…as nationwide vaccination could take several years
The Economist Intelligence Unit (EIU) has cast doubt on the prospect of economic activities fully returning to normal shortly – citing probability of the country’s inability to achieve a nationwide roll-out of vaccines due to financial and logistical challenges.
Even though Ghana was the first country to receive the first 600,000 doses of the Oxford University-AstraZeneca (UK) vaccine through the COVAX facility, the EIU country report says government’s goal of getting 20 percent of the population vaccinated through this facility can possibly be achieved in the next 18 months.
And again, the report adds, logistical and financial challenges will constrain government to obtain vaccines from Russia and China for the remaining 80 percent of the population.
“Although its roll-out began in early March, Ghana will not return to normality in 2021 and is expected to obtain vaccines for only 20 percent of its population through the COVAX Facility in the next 18 months. Ministers have previously said that they are working to ensure the remaining 80 percent of the population will be able to receive a vaccine (without giving a time-frame).
“However, we believe that issues over the availability, cost and distribution of a vaccine will mean that a full national roll-out will take several years. The general population will start to be vaccinated from April 2022 (through COVAX). Outside of COVAX, China and Russia have also developed vaccines which could help Ghana. If government does procure some Russian or Chinese-made vaccines, ongoing logistical issues will remain a hindrance,” the report stated.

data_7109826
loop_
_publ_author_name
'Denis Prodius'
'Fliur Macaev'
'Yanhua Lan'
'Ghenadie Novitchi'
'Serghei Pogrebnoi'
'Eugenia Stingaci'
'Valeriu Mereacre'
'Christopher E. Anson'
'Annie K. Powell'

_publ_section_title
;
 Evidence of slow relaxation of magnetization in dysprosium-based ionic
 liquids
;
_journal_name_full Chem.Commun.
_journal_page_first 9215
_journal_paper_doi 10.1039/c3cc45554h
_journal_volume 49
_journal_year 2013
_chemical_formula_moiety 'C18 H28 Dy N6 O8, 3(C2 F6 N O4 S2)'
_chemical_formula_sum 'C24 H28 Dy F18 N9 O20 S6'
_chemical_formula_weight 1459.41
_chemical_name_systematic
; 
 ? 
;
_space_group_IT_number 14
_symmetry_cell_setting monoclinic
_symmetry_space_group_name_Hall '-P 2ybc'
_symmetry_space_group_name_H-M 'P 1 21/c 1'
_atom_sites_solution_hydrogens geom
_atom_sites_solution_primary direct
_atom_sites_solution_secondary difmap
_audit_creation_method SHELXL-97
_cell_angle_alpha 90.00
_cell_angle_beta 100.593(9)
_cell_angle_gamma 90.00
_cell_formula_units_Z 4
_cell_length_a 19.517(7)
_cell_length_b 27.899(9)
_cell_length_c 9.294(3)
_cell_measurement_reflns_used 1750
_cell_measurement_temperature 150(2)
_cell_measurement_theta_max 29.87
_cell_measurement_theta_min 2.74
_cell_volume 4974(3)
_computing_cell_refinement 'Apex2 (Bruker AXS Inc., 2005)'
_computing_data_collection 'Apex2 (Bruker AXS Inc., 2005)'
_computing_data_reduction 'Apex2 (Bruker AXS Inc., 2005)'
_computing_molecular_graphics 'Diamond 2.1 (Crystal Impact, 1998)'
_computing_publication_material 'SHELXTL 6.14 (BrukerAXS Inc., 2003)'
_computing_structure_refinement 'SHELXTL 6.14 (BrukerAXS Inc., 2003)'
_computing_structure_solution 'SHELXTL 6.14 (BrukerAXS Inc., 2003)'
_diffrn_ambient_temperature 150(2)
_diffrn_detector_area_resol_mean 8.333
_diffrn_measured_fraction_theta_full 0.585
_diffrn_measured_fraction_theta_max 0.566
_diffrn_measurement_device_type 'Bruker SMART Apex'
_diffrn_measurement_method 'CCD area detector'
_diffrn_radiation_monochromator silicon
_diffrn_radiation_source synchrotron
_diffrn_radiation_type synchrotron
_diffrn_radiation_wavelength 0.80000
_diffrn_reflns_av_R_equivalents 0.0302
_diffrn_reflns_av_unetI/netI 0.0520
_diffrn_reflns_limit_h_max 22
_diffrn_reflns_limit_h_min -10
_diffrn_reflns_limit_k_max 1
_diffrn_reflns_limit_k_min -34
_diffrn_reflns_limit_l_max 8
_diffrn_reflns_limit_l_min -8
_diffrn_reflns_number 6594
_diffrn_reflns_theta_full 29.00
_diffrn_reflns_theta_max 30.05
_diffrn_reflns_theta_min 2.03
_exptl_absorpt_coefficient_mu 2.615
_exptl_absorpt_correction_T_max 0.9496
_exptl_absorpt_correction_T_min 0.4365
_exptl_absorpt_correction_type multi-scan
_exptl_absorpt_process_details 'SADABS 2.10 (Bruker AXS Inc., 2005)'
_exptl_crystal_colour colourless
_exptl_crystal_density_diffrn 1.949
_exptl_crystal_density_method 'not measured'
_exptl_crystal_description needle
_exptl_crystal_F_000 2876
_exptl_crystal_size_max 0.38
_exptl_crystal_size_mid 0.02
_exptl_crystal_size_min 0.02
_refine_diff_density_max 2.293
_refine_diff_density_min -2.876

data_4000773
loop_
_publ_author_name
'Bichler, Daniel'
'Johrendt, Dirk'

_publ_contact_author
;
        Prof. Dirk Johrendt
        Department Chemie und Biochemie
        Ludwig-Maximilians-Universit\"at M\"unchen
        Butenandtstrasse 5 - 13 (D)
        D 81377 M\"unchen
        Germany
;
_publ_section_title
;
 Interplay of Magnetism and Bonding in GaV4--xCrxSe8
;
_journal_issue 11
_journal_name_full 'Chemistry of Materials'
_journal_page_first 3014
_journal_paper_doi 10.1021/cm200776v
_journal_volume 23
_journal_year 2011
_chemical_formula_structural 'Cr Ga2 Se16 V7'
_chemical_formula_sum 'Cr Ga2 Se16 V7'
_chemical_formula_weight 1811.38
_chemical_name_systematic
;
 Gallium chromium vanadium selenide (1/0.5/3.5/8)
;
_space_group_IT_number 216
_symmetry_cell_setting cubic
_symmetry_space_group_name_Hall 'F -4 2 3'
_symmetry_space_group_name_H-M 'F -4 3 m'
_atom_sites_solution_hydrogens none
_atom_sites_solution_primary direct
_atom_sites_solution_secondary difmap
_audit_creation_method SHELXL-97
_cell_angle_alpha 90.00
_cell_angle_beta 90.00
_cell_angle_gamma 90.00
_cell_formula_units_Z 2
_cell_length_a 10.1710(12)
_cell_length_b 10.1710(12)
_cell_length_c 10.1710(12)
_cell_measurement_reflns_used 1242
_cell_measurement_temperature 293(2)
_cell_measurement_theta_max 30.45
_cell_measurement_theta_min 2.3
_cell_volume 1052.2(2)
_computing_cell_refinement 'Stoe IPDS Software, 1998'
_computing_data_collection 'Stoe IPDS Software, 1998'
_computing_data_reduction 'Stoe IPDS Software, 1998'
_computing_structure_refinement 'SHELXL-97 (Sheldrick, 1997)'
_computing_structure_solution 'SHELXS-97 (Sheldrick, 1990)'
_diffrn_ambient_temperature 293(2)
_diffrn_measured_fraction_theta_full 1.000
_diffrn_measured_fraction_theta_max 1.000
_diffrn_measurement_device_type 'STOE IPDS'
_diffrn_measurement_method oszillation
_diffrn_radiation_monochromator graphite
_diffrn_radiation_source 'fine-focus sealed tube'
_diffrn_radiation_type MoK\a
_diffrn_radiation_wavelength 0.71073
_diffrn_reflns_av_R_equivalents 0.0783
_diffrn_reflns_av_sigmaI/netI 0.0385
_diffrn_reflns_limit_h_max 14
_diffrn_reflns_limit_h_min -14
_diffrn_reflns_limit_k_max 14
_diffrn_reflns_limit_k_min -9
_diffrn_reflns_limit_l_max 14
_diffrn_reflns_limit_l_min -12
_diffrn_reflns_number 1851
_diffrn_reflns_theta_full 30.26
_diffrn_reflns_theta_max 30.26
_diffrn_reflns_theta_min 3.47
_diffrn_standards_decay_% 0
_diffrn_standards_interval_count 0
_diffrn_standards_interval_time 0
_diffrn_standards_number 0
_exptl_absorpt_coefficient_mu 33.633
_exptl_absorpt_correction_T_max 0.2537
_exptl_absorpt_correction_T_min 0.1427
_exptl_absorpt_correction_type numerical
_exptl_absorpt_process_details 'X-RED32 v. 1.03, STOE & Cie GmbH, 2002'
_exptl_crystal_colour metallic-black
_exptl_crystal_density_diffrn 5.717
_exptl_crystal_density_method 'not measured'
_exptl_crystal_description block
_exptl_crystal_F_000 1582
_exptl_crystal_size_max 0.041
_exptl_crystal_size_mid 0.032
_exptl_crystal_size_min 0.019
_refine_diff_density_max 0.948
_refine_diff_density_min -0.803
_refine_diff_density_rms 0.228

As of April 15, 2021, according to information from the Ghana Health Service (GHS), about 755,686 people had been vaccinated across the country. Currently, the number of people on record as having contracted the virus is 88,250 – with 1,334 active cases and 771 deaths in all.
After successfully rolling out the first phase of the vaccination programme, doubts remain as to whether the vaccines will arrive in time for those ready for their second jabs next week – as the vaccine-producing countries want to manufacture enough for their own populations before exporting the leftovers to other countries.
However, Head of the National Immunisation Programme at the Ghana Health Service (GHS), Dr. Kwame Amponsa-Achiano, has called for calm; saying the nation’s plan toward achieving herd-immunity by immunising at least 20 million people against COVID-19 by the end of this year is still on course despite supply challenges.
He further allayed fears that the inability to get second jabs at the stipulated time may render it ineffective, saying doses of the AstraZeneca vaccines can protect for at least 90 days.
“People should not be unnecessarily apprehensive. COVAX has a challenge, but COVAX is not the only avenue for vaccines. The nation is trying as much as possible to have negotiations with the manufacturers; and once that is successful, the programme will continue.”
The EIU report adds that government will maintain some restrictions for most of 2021, even as vaccines are slowly distributed, while the economy gradually recovers from ravages of the pandemic. It however maintains that a reimposition of nationwide restrictions is unlikely, unless there is a major surge in cases across the country – with smaller lockdowns likely to be imposed to counter localised outbreaks.